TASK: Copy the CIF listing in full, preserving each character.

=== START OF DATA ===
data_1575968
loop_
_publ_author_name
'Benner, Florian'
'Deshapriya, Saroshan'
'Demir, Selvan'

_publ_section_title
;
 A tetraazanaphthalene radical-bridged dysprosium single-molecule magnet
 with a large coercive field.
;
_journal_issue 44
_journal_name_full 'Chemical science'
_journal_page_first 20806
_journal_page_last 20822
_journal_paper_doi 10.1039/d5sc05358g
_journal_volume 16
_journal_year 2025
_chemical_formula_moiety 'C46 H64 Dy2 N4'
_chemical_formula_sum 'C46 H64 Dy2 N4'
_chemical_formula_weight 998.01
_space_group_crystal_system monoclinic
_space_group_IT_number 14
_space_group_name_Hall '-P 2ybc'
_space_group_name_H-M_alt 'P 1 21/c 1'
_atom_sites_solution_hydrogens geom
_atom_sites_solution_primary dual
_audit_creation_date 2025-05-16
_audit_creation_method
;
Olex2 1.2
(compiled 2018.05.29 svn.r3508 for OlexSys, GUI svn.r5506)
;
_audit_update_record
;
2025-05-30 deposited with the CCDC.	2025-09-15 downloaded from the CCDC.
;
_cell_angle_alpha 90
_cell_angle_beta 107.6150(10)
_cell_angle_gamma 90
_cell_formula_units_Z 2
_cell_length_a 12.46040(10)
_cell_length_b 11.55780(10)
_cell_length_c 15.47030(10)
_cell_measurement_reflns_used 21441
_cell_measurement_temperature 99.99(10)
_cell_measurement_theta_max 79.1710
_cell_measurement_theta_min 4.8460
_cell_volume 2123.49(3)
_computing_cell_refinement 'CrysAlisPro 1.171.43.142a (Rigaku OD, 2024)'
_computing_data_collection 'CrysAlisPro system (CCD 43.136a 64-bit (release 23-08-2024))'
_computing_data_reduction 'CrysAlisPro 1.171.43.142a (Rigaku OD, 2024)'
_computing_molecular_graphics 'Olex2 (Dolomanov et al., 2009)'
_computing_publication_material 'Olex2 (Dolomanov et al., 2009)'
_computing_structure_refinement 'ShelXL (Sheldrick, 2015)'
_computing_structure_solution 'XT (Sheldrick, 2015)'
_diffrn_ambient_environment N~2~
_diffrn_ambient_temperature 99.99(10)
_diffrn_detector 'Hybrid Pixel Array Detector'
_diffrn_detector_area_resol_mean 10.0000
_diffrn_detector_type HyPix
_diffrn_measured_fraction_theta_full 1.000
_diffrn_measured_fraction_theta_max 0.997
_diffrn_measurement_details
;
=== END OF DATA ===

data_1575968
loop_
_publ_author_name
'Benner, Florian'
'Deshapriya, Saroshan'
'Demir, Selvan'

_publ_section_title
;
 A tetraazanaphthalene radical-bridged dysprosium single-molecule magnet
 with a large coercive field.
;
_journal_issue 44
_journal_name_full 'Chemical science'
_journal_page_first 20806
_journal_page_last 20822
_journal_paper_doi 10.1039/d5sc05358g
_journal_volume 16
_journal_year 2025
_chemical_formula_moiety 'C46 H64 Dy2 N4'
_chemical_formula_sum 'C46 H64 Dy2 N4'
_chemical_formula_weight 998.01
_space_group_crystal_system monoclinic
_space_group_IT_number 14
_space_group_name_Hall '-P 2ybc'
_space_group_name_H-M_alt 'P 1 21/c 1'
_atom_sites_solution_hydrogens geom
_atom_sites_solution_primary dual
_audit_creation_date 2025-05-16
_audit_creation_method
;
Olex2 1.2
(compiled 2018.05.29 svn.r3508 for OlexSys, GUI svn.r5506)
;
_audit_update_record
;
2025-05-30 deposited with the CCDC.	2025-09-15 downloaded from the CCDC.
;
_cell_angle_alpha 90
_cell_angle_beta 107.6150(10)
_cell_angle_gamma 90
_cell_formula_units_Z 2
_cell_length_a 12.46040(10)
_cell_length_b 11.55780(10)
_cell_length_c 15.47030(10)
_cell_measurement_reflns_used 21441
_cell_measurement_temperature 99.99(10)
_cell_measurement_theta_max 79.1710
_cell_measurement_theta_min 4.8460
_cell_volume 2123.49(3)
_computing_cell_refinement 'CrysAlisPro 1.171.43.142a (Rigaku OD, 2024)'
_computing_data_collection 'CrysAlisPro system (CCD 43.136a 64-bit (release 23-08-2024))'
_computing_data_reduction 'CrysAlisPro 1.171.43.142a (Rigaku OD, 2024)'
_computing_molecular_graphics 'Olex2 (Dolomanov et al., 2009)'
_computing_publication_material 'Olex2 (Dolomanov et al., 2009)'
_computing_structure_refinement 'ShelXL (Sheldrick, 2015)'
_computing_structure_solution 'XT (Sheldrick, 2015)'
_diffrn_ambient_environment N~2~
_diffrn_ambient_temperature 99.99(10)
_diffrn_detector 'Hybrid Pixel Array Detector'
_diffrn_detector_area_resol_mean 10.0000
_diffrn_detector_type HyPix
_diffrn_measured_fraction_theta_full 1.000
_diffrn_measured_fraction_theta_max 0.997
_diffrn_measurement_details
;